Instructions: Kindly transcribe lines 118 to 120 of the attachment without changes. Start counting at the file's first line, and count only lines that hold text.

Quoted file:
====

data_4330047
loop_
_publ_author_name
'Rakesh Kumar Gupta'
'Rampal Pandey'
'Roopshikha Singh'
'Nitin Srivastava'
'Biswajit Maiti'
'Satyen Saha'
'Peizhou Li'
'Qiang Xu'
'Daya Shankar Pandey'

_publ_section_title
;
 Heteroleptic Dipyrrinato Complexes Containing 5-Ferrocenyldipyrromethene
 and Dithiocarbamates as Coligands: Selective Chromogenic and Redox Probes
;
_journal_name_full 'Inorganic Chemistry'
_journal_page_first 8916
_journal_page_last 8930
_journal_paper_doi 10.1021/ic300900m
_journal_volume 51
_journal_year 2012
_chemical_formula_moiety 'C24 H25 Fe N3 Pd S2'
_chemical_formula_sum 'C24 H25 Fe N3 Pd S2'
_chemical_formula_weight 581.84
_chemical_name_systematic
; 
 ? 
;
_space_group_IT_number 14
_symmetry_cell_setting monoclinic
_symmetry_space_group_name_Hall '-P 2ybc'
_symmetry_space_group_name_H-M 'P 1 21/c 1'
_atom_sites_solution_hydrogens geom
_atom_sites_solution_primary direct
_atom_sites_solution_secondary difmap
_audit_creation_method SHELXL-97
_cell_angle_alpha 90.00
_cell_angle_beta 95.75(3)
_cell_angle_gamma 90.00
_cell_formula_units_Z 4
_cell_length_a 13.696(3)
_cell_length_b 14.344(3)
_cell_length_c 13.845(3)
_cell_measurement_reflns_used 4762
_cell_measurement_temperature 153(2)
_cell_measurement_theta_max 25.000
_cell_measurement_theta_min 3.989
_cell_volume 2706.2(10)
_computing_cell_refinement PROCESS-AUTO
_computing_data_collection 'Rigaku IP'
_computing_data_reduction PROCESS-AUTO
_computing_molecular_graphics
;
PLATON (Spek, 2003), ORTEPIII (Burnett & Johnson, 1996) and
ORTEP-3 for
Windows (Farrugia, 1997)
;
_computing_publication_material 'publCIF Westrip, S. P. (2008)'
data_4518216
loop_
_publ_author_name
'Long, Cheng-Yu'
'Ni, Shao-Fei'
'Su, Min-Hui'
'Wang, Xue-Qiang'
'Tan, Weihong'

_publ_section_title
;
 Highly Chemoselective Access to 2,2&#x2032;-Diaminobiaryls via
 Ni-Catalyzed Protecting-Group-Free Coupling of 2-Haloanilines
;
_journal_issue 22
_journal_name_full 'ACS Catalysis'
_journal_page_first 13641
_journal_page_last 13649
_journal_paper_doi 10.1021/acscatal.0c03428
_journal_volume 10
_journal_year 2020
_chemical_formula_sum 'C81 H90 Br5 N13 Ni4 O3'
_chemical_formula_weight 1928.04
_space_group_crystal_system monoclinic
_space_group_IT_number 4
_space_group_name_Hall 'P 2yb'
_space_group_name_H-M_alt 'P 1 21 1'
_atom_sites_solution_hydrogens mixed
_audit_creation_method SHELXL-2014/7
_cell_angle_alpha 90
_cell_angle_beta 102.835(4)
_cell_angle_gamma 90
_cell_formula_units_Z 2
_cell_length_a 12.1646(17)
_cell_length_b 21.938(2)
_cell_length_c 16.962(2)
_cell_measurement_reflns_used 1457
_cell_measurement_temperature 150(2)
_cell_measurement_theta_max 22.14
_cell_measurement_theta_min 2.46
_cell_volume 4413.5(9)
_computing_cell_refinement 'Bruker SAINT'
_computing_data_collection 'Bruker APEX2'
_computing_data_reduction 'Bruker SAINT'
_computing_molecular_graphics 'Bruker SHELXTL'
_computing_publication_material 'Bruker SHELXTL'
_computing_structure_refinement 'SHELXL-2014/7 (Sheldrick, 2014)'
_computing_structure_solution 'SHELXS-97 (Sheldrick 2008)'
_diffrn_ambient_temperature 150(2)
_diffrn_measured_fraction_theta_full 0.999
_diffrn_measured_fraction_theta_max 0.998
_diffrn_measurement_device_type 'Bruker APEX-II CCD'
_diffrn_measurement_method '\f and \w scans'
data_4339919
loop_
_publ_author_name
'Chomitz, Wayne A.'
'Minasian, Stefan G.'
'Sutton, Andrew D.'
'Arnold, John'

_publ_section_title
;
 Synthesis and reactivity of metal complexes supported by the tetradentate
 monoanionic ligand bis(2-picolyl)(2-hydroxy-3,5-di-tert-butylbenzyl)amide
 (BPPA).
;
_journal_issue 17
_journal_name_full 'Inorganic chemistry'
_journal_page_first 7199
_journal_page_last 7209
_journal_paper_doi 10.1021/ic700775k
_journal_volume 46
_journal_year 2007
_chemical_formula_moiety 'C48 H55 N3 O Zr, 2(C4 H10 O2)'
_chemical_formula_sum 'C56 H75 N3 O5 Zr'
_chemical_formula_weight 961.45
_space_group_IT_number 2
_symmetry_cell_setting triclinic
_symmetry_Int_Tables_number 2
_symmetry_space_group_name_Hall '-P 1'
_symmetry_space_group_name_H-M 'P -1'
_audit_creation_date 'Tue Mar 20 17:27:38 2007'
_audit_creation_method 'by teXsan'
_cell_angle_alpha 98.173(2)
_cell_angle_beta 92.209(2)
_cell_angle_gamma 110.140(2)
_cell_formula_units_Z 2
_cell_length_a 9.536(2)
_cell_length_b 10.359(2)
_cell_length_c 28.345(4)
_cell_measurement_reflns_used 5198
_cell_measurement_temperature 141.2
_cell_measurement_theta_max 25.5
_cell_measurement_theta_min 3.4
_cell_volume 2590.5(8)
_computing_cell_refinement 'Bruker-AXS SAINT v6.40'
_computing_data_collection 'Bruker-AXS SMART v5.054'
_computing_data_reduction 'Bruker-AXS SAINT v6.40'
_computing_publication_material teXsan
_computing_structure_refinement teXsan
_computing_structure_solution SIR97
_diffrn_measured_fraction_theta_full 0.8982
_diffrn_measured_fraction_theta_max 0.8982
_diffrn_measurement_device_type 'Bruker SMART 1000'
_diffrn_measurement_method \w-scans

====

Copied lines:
'Sutton, Andrew D.'
'Arnold, John'

_publ_section_title